Amitai Etzioni (Avoiding War with China) and Howard French (Everything Under the Heavens) take on U.S.-China relations, sorting through contexts of history, strategy, and current events.

Moderated by Brantly Womack (Politics).

Eat Me: Cookbooks for All Tastes and Moods
Noon-1:30 p.m., Barnes & Noble (Barracks Road Shopping Center)

Jamie DeMent (The Farmhouse Chef), Ken Haedrich (The Harvest Baker), Barbara Pleasant (Homegrown Pantry), and Lindsey Smith (Eat Your Feelings) share stories about their time in the kitchen and garden, and discuss their cookbooks, which represent a wide variety of ingredients, techniques, and cooking traditions.

Moderated by Tanya Denckla Cobb (UVA Institute for Environmental Negotiation).

Racist Ideas in America: From Slavery to Black Lives Matter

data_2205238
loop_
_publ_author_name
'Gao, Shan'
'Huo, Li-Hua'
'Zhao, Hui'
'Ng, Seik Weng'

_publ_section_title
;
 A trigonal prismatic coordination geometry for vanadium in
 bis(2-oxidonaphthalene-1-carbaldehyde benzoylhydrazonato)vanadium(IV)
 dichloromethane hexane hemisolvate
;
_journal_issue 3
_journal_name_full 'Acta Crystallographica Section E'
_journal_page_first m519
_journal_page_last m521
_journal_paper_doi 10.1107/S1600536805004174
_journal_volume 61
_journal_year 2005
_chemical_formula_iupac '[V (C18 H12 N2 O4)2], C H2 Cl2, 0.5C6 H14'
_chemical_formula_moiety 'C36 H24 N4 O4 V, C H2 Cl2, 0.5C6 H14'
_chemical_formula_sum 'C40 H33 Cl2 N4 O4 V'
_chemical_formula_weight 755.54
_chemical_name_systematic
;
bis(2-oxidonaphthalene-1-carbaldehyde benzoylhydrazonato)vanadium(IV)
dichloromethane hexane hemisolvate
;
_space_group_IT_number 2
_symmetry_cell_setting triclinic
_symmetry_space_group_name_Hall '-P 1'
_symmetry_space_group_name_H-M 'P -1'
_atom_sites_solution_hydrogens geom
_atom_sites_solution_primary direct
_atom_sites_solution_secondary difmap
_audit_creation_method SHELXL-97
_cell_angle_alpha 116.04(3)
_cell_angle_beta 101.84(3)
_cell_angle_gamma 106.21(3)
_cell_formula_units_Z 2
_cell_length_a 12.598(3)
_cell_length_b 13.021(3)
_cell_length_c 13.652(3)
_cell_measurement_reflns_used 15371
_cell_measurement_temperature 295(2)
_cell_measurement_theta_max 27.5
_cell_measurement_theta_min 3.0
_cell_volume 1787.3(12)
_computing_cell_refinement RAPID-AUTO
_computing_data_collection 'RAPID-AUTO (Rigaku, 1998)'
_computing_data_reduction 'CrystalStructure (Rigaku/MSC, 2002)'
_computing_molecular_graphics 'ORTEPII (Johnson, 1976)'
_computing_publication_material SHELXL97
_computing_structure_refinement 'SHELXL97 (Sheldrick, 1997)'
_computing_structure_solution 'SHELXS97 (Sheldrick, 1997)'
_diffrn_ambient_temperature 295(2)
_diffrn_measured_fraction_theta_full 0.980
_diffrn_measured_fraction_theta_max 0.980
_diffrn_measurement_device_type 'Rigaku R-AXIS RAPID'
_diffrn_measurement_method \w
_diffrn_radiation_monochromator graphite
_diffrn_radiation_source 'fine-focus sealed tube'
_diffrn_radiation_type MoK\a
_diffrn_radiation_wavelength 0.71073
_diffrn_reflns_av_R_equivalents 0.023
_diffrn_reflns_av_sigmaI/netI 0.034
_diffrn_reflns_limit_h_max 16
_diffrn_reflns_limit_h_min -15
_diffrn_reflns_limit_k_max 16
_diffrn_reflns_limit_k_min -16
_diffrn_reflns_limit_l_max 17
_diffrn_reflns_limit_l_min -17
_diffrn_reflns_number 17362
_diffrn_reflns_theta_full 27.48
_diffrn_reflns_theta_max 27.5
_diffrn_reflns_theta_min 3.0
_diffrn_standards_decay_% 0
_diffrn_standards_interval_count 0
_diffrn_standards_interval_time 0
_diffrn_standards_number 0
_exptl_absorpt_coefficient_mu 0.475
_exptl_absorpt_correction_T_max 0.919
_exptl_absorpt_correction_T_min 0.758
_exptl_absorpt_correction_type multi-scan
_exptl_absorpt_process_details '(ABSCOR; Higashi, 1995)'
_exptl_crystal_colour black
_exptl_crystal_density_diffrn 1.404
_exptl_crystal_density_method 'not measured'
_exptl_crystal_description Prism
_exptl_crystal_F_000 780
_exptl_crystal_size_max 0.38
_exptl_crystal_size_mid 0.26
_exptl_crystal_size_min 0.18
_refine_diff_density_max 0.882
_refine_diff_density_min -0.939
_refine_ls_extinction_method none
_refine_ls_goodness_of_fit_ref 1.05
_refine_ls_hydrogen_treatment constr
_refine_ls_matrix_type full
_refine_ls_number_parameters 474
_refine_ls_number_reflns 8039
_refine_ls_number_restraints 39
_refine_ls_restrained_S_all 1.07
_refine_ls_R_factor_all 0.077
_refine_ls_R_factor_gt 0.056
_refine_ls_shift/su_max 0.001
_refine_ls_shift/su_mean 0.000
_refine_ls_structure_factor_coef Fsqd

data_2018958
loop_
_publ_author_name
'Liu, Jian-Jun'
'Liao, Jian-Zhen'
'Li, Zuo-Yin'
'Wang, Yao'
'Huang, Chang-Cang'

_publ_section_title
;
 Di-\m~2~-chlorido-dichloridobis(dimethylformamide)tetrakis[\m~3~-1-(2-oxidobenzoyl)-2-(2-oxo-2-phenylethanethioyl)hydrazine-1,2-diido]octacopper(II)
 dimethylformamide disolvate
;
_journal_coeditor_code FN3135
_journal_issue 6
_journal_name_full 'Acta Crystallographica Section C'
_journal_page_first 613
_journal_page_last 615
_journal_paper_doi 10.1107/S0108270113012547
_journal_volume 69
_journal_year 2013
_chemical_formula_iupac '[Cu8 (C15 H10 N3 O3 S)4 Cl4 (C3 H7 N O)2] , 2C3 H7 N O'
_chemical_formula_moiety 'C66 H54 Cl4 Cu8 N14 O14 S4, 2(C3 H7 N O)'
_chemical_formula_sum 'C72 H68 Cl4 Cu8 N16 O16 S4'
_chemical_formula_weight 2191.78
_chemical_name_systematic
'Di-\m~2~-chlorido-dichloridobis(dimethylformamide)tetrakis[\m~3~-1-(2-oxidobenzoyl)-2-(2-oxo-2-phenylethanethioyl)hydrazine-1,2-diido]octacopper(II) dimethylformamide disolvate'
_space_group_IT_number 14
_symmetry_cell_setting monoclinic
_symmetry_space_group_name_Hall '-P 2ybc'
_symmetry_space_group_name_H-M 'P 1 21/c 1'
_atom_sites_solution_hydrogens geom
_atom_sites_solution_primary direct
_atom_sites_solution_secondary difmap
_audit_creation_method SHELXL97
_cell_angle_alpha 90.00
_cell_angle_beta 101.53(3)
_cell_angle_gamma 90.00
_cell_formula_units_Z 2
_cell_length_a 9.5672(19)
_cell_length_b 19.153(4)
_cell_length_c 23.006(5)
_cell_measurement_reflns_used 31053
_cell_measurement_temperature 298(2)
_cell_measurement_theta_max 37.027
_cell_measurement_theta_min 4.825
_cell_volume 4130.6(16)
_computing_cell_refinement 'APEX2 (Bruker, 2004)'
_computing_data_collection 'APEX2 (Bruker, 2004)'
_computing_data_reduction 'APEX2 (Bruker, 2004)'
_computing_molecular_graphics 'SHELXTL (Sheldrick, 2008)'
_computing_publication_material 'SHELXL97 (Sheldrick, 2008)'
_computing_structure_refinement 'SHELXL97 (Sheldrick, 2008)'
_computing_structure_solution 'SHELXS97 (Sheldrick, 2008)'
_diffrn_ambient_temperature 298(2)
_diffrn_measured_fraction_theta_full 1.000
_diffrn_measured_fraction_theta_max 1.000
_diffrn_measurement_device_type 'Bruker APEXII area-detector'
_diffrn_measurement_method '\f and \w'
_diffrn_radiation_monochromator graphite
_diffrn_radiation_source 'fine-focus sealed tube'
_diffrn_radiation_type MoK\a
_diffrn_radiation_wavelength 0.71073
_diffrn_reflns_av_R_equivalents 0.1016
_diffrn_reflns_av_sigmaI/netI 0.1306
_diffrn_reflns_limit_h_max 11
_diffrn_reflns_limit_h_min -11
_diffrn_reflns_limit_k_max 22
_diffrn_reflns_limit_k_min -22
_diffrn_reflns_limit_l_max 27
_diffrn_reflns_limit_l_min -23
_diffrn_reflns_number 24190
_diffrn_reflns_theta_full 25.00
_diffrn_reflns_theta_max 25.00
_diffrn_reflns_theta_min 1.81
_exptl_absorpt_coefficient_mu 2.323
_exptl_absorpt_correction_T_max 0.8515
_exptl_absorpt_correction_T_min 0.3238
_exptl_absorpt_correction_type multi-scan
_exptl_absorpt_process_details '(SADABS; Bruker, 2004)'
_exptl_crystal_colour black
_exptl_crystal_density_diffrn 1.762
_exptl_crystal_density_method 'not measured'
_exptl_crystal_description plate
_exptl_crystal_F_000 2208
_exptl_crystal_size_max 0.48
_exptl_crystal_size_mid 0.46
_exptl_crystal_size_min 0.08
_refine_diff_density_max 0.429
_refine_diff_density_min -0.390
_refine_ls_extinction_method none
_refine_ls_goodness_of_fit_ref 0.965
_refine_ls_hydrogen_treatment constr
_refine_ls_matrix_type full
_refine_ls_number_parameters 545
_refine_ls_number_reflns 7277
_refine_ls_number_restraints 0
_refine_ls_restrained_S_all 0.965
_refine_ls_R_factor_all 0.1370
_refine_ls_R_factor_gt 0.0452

2-3:30 p.m., University Baptist Church (1223 W. Main St.)

Ibram X. Kendi (Stamped from the Beginning), one of the nation’s most prolific and accomplished young professors of race, writing and speaking to both scholarly and general audiences, delivers a keynote lecture.

Moderated by Derrick Alridge (Curry School of Education) and Tony Tian-Ren Lin (Institute for Advanced Studies in Culture).

Fiction: International Stories, Shared Humanities
2-3:30 p.m., Central JMRL Library (201 E. Market St.)

Adrienne Benson (The Brightest Sun), Annabelle Kim (Tiger Pelt), and Katia D. Ulysse (Mouths Don’t Speak) discuss international disasters, resilience, and the heartbreaking impact on interwoven lives.

Moderated by Marlene Daut (Carter G. Woodson).

Exploring Life’s Landscapes: Essays
2-3:30 p.m., New Dominion Bookshop (404 E. Main St.)

Thomas Mira Y Lopez (The Book of Resting Places) and Jessie van Eerden (The Long Weeping) discuss their essays drawing on personal experience, history, mythology, religious tradition, and the landscapes of love and loss.